Synopsis of 3×13 and 3×14: When Earth-2 Welles goes missing, Barry and company head to Gorilla City to rescue him from a scheming Grodd. As the team returns home, Grodd follows with help from Gypsy and prepares to wage war on Central City. 

It’s a minor miracle that the CW’s slate of superhero shows exists at all. Considering that we’re only six years out from the end of “Smallville,” the fact that we have not one, not two, but four TV shows faithfully based on major DC characters and concepts is frankly, a testament to the genre and the creativity of a host of producers, special effects creators, and the support of networks willing to invest in genre entertainment that was believed to exist for a niche audience 10 years ago.

Still, budget is always a consideration when you look at these shows and it’s never been a bigger consideration than in the “Gorilla City” two-parter on The Flash. These two episodes see the team head to Africa to a city run by telepathic, super-powered cannibal gorillas, only to return home to see an invasion from the same force. It’s an ambitious plot, one that would normally be relegated to the comic book page, where budget isn’t an issue so much as what the artist is willing to draw.

Here though, and particularly in the second part of the pair of episodes, that budget is constantly being grappled with. There’s a lot of digital cameral work in these episodes that is used to obscure just how many of the monkeys are on screen at any one time and even more to keep their difficult to render fur off screen. We never see more than two of the creatures fighting at once and that’s very purposeful, even when it undercuts the idea of a group of dangerous, animals barely held together under the authority of Grodd and Salivar.

It’s hard not to take blatant length-padding like the extended nuclear weapon storyline in these episodes as just an transparent attempt to extend the storyline while keeping the gorillas away from the action and that’s far from the only example, although it’s one of the most obvious.

Still, “Gorilla City” paints a compelling portrait of the show The Flash could be, filled with the more fantastical characters and concepts of the speedster’s world. It’s nice to see a show where a threat like a telepathic, genocidal gorilla is treated seriously within the fiction and embraced in all its lunacy, warts and all. I’ve been pretty vocal about my dislike of the recurring plots of evil speedsters but these episodes visualize the challenge of super-heroics on a budget. If two apes fighting is enough of a stretch, getting all of the Rogues together for a season is undoubtedly going to stretch budgets pretty thin.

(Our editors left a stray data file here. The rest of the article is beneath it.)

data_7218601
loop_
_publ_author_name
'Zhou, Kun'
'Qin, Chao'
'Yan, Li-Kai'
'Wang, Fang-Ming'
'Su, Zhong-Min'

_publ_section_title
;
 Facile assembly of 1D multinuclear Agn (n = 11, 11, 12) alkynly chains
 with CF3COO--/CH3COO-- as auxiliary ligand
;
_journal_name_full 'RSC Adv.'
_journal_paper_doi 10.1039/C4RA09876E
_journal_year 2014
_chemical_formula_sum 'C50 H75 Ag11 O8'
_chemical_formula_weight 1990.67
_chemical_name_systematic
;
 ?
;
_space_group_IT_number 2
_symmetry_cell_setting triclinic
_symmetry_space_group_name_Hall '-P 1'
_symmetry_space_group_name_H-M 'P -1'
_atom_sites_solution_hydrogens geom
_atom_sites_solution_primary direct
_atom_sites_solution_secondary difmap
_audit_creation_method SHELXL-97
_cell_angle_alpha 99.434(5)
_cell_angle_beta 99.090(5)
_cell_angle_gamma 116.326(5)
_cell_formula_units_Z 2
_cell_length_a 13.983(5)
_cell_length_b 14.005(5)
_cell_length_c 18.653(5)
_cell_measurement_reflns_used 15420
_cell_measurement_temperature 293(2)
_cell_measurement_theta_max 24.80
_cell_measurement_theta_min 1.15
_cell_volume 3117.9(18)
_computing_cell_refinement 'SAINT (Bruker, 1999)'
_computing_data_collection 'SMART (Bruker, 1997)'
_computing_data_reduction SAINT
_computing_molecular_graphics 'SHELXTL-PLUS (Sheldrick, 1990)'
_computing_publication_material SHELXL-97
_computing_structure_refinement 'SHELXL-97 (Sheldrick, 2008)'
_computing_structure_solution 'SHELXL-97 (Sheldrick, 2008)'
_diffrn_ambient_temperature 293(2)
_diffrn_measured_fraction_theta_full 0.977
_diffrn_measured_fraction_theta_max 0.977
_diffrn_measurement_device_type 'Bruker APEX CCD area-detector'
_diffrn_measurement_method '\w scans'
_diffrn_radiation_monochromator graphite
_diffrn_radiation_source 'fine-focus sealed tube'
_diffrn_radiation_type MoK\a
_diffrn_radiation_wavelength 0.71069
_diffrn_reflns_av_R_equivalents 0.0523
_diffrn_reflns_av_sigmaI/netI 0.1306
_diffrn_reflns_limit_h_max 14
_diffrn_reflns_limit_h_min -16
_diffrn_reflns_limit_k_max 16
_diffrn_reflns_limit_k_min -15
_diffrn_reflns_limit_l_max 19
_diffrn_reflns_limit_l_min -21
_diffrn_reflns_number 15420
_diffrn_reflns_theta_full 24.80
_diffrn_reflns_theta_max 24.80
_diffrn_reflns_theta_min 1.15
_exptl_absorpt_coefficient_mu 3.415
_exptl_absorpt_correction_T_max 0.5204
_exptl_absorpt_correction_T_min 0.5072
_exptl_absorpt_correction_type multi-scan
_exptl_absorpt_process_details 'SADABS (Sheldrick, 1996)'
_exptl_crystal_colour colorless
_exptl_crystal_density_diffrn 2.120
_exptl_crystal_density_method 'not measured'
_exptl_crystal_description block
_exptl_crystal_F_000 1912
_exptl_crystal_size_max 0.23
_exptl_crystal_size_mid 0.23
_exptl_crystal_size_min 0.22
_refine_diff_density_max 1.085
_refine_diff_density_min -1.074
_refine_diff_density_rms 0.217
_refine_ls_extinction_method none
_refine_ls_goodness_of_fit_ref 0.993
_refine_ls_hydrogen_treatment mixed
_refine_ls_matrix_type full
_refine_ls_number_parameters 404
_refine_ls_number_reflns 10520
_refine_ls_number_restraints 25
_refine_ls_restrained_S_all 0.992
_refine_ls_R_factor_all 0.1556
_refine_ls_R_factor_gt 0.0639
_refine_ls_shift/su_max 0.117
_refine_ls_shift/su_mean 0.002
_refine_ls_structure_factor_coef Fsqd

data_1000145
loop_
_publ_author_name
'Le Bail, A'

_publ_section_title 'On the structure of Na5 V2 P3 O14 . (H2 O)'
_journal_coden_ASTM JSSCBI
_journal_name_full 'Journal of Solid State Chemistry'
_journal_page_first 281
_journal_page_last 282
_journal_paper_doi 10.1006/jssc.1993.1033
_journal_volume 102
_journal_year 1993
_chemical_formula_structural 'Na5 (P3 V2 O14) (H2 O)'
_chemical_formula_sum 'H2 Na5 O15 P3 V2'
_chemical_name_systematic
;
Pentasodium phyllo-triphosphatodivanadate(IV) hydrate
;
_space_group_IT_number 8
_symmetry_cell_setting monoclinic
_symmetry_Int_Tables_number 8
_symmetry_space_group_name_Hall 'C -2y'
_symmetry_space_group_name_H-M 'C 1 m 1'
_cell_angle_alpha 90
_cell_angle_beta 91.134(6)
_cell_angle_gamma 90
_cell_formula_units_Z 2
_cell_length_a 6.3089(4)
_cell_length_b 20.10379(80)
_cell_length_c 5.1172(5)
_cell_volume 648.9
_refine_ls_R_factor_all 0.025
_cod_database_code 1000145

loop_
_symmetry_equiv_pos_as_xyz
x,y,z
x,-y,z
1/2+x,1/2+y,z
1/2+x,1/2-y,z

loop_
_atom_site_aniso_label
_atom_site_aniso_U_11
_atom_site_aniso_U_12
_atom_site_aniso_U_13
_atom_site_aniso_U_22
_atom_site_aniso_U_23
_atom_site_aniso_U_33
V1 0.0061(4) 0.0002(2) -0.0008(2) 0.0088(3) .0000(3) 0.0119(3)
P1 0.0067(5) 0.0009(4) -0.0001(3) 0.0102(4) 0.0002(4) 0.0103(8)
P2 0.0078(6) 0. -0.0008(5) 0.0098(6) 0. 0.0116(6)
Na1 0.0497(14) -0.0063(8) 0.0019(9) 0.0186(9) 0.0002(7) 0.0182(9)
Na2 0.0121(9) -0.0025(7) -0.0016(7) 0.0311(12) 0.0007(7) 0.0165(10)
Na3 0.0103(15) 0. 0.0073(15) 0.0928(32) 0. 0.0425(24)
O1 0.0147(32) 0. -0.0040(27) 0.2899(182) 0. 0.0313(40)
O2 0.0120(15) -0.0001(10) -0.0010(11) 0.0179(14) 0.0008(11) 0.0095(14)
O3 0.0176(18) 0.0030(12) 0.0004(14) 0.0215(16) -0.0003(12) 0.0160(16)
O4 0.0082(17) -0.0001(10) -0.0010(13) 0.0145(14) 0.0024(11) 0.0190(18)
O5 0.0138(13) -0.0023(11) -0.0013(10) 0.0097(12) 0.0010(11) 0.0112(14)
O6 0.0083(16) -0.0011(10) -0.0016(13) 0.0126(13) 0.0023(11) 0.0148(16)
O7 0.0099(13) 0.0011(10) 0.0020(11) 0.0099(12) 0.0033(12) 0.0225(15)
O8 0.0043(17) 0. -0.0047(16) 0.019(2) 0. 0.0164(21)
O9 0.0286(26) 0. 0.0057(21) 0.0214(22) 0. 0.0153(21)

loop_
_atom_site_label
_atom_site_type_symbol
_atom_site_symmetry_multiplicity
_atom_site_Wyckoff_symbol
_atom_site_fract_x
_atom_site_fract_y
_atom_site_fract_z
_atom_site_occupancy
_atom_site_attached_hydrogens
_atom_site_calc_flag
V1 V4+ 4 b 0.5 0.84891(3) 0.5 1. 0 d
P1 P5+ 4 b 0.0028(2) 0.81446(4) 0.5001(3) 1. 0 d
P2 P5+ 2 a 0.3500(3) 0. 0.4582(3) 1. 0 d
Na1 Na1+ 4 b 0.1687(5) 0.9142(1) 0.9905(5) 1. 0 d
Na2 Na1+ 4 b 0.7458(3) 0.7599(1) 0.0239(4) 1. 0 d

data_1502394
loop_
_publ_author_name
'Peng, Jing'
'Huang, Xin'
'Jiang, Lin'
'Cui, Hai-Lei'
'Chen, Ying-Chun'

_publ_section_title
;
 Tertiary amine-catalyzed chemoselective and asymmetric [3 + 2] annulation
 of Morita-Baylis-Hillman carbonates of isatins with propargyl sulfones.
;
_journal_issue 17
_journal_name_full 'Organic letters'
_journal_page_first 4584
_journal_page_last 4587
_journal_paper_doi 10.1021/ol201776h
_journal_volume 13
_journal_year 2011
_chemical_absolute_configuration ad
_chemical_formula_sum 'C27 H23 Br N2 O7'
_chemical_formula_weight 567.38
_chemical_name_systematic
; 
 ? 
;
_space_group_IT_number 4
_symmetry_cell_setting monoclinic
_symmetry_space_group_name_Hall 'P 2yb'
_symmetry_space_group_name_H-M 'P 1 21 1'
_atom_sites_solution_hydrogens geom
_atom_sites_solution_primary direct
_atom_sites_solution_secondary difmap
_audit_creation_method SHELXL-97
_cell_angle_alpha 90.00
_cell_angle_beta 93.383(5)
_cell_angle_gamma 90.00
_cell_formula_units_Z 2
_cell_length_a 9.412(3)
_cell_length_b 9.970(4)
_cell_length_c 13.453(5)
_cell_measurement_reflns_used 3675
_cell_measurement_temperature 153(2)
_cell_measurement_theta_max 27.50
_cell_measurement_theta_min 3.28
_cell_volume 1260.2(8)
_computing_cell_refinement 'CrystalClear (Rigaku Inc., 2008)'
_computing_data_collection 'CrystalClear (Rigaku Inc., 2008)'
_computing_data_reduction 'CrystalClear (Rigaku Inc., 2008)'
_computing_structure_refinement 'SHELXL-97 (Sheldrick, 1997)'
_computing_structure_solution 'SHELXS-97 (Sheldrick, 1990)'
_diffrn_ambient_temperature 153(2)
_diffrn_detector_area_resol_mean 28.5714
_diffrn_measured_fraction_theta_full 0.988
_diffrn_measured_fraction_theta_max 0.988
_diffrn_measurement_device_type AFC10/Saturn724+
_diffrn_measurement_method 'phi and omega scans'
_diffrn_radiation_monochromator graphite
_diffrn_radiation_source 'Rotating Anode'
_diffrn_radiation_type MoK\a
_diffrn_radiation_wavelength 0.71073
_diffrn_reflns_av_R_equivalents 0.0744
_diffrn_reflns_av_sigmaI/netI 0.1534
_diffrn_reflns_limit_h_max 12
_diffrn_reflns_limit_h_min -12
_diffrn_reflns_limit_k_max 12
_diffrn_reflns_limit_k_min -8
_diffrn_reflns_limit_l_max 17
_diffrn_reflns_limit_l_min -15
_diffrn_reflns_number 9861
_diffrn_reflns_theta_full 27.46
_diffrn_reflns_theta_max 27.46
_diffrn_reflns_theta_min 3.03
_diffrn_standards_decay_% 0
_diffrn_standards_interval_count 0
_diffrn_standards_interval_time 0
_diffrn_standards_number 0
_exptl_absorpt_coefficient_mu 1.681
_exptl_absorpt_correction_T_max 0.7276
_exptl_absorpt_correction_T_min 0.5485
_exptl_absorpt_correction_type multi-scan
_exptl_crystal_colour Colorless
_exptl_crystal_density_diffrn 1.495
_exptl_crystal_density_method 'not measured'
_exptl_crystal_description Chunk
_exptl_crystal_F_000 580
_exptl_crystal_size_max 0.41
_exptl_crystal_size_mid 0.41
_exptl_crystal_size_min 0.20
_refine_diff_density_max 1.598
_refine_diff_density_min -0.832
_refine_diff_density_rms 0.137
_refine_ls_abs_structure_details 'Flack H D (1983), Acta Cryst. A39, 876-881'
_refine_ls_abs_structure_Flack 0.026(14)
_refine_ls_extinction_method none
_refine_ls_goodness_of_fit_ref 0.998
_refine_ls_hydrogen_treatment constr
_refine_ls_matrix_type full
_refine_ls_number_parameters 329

Still, there’s no excuse for some of the sketch characterization on display here. From the first notes of the first episode, Barry’s relationship with Grodd feels just a little off. Yeah, Grodd has been a persistent, dangerous adversary, one the team has never been able to take on like the rest of their enemies, but the approach isn’t different than the rest of those foes.

In “Part 2,” Barry mentions how the team keeps going after Grodd the same way, while the gorilla keeps changing up his plans, which really speaks more of how braindead an awful lot of this show’s villains are more than anything else. It’s all in service of setting up Barry’s questions of whether or not he can or should kill Grodd, which is a question the show has gone to time and time again about a host of other villains and it has never really fit Barry as a character. I get that these shows often have to be at least a little repetitive but I just don’t buy Barry even having to ask himself this question.

It’s really another example of how sloppy the back half of this season’s meta-story has been. Trying to prevent Iris’ death is a relatable, interesting story about the lengths an individual will go to to protect the one that they love, but the mechanics of it are just so complex and oblique that Barry’s motivations fall apart in the face of even the lightest scrutiny.

Is he angry because he’s not able to stop Grodd’s attack, which is a precursor to Iris’ death in the future? Is he worried about just minimizing casualties from an attack? Does what happen in this episode even constitute an attack? A smarter show would use all that fuzziness as a commentary on how flexible our conceptions of the past are, how we change the details of what’s happened to us to suit the needs of today at the expense of those of tomorrow, but The Flash is trying to have it both ways, using the visions of the future as a concrete challenge to be broken as well as a less firm suggestion of what one possible event could be.

The longer the third season goes on, the more apparent the glimpse of Iris’ future has been a disastrous threat to build a season around, especially with how many of the characters’ motivations and actions hang on this nebulous threat they may or may not be capable of averting. Still the “Gorilla City” two-parter is about as entertaining as a pair of episodes of The Flash can be, even when the seams are showing from start to end.

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